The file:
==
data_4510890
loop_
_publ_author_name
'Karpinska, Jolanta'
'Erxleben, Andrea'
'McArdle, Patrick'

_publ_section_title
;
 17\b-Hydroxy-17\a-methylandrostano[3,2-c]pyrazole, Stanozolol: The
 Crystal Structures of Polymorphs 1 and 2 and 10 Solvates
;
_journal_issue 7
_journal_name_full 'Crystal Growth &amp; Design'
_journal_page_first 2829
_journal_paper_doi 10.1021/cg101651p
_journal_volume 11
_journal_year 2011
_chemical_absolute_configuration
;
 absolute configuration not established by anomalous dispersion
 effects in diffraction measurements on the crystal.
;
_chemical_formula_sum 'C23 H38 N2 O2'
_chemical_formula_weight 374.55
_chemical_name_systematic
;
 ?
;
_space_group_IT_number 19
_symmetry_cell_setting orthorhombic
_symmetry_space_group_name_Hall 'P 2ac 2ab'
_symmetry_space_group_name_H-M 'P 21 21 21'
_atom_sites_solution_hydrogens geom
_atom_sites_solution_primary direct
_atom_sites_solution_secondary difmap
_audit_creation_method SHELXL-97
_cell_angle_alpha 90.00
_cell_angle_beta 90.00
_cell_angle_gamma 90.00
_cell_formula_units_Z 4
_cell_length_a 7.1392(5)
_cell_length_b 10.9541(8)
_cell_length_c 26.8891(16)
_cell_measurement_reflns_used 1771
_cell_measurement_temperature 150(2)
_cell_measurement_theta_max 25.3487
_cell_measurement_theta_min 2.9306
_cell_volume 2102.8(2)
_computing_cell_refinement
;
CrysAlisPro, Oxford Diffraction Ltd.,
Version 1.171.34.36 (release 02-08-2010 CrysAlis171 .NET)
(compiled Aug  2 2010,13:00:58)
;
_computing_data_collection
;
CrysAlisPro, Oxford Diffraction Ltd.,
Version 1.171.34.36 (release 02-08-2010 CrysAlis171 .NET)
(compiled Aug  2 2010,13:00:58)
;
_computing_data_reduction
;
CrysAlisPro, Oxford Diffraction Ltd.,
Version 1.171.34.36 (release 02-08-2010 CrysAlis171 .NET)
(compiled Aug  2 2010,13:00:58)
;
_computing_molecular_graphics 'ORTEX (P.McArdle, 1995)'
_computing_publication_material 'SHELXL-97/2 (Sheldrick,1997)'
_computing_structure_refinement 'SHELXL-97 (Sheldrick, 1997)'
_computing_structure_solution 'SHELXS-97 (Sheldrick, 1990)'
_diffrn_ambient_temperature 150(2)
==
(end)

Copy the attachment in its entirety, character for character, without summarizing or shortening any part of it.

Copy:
data_4510890
loop_
_publ_author_name
'Karpinska, Jolanta'
'Erxleben, Andrea'
'McArdle, Patrick'

_publ_section_title
;
 17\b-Hydroxy-17\a-methylandrostano[3,2-c]pyrazole, Stanozolol: The
 Crystal Structures of Polymorphs 1 and 2 and 10 Solvates
;
_journal_issue 7
_journal_name_full 'Crystal Growth &amp; Design'
_journal_page_first 2829
_journal_paper_doi 10.1021/cg101651p
_journal_volume 11
_journal_year 2011
_chemical_absolute_configuration
;
 absolute configuration not established by anomalous dispersion
 effects in diffraction measurements on the crystal.
;
_chemical_formula_sum 'C23 H38 N2 O2'
_chemical_formula_weight 374.55
_chemical_name_systematic
;
 ?
;
_space_group_IT_number 19
_symmetry_cell_setting orthorhombic
_symmetry_space_group_name_Hall 'P 2ac 2ab'
_symmetry_space_group_name_H-M 'P 21 21 21'
_atom_sites_solution_hydrogens geom
_atom_sites_solution_primary direct
_atom_sites_solution_secondary difmap
_audit_creation_method SHELXL-97
_cell_angle_alpha 90.00
_cell_angle_beta 90.00
_cell_angle_gamma 90.00
_cell_formula_units_Z 4
_cell_length_a 7.1392(5)
_cell_length_b 10.9541(8)
_cell_length_c 26.8891(16)
_cell_measurement_reflns_used 1771
_cell_measurement_temperature 150(2)
_cell_measurement_theta_max 25.3487
_cell_measurement_theta_min 2.9306
_cell_volume 2102.8(2)
_computing_cell_refinement
;
CrysAlisPro, Oxford Diffraction Ltd.,
Version 1.171.34.36 (release 02-08-2010 CrysAlis171 .NET)
(compiled Aug  2 2010,13:00:58)
;
_computing_data_collection
;
CrysAlisPro, Oxford Diffraction Ltd.,
Version 1.171.34.36 (release 02-08-2010 CrysAlis171 .NET)
(compiled Aug  2 2010,13:00:58)
;
_computing_data_reduction
;
CrysAlisPro, Oxford Diffraction Ltd.,
Version 1.171.34.36 (release 02-08-2010 CrysAlis171 .NET)
(compiled Aug  2 2010,13:00:58)
;
_computing_molecular_graphics 'ORTEX (P.McArdle, 1995)'
_computing_publication_material 'SHELXL-97/2 (Sheldrick,1997)'
_computing_structure_refinement 'SHELXL-97 (Sheldrick, 1997)'
_computing_structure_solution 'SHELXS-97 (Sheldrick, 1990)'
_diffrn_ambient_temperature 150(2)